The legislature yesterday cleared an amendment extending by four years the period during which the families of 228 Massacre victims can apply for compensation, as well as another amendment making the families of victims of crime in foreign countries eligible for state compensation.
The amendment to the Regulations for Handling of and Compensation for the 228 Incident (二 二 八事件處理及補償條例) was initiated by Democratic Progressive Party (DPP) Legislator Hsiao Bi-khim (蕭美琴) to help compensate all the families of those who perished in the massacre, which took place in 1947 when Chinese Nationalist Party (KMT) troops suppressed a popular uprising, leaving tens of thousands dead, missing or imprisoned.
Although, the compensation application deadline had been extended four times since October 1995 — when the government began granting compensation — some victims’ families lost their eligibility after the previous deadline expired on October 2004.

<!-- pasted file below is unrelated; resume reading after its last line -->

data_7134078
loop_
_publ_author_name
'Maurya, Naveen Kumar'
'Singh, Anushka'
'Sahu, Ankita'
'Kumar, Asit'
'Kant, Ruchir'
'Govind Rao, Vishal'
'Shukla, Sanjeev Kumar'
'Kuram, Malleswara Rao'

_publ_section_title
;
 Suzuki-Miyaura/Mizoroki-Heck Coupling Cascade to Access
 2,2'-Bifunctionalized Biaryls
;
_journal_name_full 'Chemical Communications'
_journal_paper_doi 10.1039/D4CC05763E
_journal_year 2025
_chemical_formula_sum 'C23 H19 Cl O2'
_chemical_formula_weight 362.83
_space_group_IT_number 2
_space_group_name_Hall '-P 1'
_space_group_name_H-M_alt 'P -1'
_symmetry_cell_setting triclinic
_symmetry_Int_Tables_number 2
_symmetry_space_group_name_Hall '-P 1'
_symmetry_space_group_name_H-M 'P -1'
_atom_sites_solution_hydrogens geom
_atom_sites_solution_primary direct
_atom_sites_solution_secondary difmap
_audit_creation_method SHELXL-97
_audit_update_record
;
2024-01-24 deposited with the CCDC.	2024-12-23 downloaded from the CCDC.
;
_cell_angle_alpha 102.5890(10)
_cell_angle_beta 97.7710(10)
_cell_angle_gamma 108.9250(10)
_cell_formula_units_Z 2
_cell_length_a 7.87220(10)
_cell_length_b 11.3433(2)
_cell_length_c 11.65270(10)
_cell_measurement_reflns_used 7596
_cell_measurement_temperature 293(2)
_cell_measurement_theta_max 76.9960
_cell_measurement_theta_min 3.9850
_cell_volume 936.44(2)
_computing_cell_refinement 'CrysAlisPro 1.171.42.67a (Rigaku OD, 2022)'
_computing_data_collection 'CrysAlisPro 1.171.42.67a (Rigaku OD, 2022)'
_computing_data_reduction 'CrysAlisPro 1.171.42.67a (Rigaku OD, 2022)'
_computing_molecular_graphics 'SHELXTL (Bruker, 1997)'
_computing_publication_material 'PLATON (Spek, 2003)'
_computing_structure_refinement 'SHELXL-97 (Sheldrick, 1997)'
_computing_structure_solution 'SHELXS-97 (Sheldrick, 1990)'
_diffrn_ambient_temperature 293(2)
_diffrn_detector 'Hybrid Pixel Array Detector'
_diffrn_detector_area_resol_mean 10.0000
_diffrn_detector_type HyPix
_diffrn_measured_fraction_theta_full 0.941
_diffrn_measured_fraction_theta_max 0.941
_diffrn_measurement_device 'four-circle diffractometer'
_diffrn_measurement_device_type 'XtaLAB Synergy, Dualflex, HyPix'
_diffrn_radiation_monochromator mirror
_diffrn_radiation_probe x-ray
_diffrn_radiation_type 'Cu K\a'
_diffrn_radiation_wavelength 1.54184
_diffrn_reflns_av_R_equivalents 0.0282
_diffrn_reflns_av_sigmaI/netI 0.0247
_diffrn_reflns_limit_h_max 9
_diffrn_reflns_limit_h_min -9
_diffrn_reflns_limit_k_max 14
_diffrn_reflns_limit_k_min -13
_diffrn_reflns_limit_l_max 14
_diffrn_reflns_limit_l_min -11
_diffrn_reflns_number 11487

Hsiao praised the amendment’s passage, saying that some victims’ families were not aware that a family member had died in the massacre and its aftermath until recently due to various reasons, including the government’s declassification of historic files.
Meanwhile, an amendment to the Crime Victims Protection Act (犯罪被害人保護法) proposed by DPP Legislator Lin Chia-lung (林佳龍) also cleared the legislature with the victims of crime who were killed on foreign soil are eligible for state compensation of NT$200,000 (US$6,777).
The amendment covers crimes that took place as far back as Dec. 9, 2011, and empowers victim’s families to demand media outlets make corrections and give explanations for any false reports on the cases within 15 days of their publication.
Lin said he was inspired to propose the amendment by a homicide case earlier this year in which two Taiwanese girls were slain by a Taiwanese man in Japan. The families of the two girls were not eligible to receive state compensation because the Crime Victims Protection Act did not cover overseas cases at the time.